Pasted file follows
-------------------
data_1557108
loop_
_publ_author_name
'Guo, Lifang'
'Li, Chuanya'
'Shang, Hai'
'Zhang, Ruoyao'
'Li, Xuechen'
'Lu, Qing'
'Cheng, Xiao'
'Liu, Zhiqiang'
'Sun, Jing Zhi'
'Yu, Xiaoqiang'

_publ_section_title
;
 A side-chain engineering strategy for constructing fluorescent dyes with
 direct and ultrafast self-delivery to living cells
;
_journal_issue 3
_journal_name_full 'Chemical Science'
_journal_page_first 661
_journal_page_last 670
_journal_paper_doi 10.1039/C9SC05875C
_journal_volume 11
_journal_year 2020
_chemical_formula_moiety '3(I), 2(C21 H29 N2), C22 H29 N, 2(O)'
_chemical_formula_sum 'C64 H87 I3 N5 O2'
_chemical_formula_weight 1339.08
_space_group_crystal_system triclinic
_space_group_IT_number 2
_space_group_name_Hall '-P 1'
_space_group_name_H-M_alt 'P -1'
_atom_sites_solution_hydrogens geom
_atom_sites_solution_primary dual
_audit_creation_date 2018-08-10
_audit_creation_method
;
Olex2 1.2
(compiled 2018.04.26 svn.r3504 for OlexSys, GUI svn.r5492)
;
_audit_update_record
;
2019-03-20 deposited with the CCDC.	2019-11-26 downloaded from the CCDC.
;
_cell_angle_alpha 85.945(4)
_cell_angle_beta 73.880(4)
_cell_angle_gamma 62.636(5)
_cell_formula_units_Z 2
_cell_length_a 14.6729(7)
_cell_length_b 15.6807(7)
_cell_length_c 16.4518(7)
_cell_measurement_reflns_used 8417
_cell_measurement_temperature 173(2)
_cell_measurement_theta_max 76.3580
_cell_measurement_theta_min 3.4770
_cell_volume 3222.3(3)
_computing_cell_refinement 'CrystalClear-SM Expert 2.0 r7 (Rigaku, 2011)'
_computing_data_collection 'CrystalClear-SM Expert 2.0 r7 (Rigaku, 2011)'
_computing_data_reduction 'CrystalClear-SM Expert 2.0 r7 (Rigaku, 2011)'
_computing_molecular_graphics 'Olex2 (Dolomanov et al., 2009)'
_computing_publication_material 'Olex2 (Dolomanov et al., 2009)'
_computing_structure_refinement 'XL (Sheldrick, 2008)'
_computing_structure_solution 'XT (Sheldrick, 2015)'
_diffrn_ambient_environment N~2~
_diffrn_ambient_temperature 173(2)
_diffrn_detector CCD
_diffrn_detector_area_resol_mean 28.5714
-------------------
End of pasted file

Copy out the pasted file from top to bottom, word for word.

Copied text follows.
data_1557108
loop_
_publ_author_name
'Guo, Lifang'
'Li, Chuanya'
'Shang, Hai'
'Zhang, Ruoyao'
'Li, Xuechen'
'Lu, Qing'
'Cheng, Xiao'
'Liu, Zhiqiang'
'Sun, Jing Zhi'
'Yu, Xiaoqiang'

_publ_section_title
;
 A side-chain engineering strategy for constructing fluorescent dyes with
 direct and ultrafast self-delivery to living cells
;
_journal_issue 3
_journal_name_full 'Chemical Science'
_journal_page_first 661
_journal_page_last 670
_journal_paper_doi 10.1039/C9SC05875C
_journal_volume 11
_journal_year 2020
_chemical_formula_moiety '3(I), 2(C21 H29 N2), C22 H29 N, 2(O)'
_chemical_formula_sum 'C64 H87 I3 N5 O2'
_chemical_formula_weight 1339.08
_space_group_crystal_system triclinic
_space_group_IT_number 2
_space_group_name_Hall '-P 1'
_space_group_name_H-M_alt 'P -1'
_atom_sites_solution_hydrogens geom
_atom_sites_solution_primary dual
_audit_creation_date 2018-08-10
_audit_creation_method
;
Olex2 1.2
(compiled 2018.04.26 svn.r3504 for OlexSys, GUI svn.r5492)
;
_audit_update_record
;
2019-03-20 deposited with the CCDC.	2019-11-26 downloaded from the CCDC.
;
_cell_angle_alpha 85.945(4)
_cell_angle_beta 73.880(4)
_cell_angle_gamma 62.636(5)
_cell_formula_units_Z 2
_cell_length_a 14.6729(7)
_cell_length_b 15.6807(7)
_cell_length_c 16.4518(7)
_cell_measurement_reflns_used 8417
_cell_measurement_temperature 173(2)
_cell_measurement_theta_max 76.3580
_cell_measurement_theta_min 3.4770
_cell_volume 3222.3(3)
_computing_cell_refinement 'CrystalClear-SM Expert 2.0 r7 (Rigaku, 2011)'
_computing_data_collection 'CrystalClear-SM Expert 2.0 r7 (Rigaku, 2011)'
_computing_data_reduction 'CrystalClear-SM Expert 2.0 r7 (Rigaku, 2011)'
_computing_molecular_graphics 'Olex2 (Dolomanov et al., 2009)'
_computing_publication_material 'Olex2 (Dolomanov et al., 2009)'
_computing_structure_refinement 'XL (Sheldrick, 2008)'
_computing_structure_solution 'XT (Sheldrick, 2015)'
_diffrn_ambient_environment N~2~
_diffrn_ambient_temperature 173(2)
_diffrn_detector CCD
_diffrn_detector_area_resol_mean 28.5714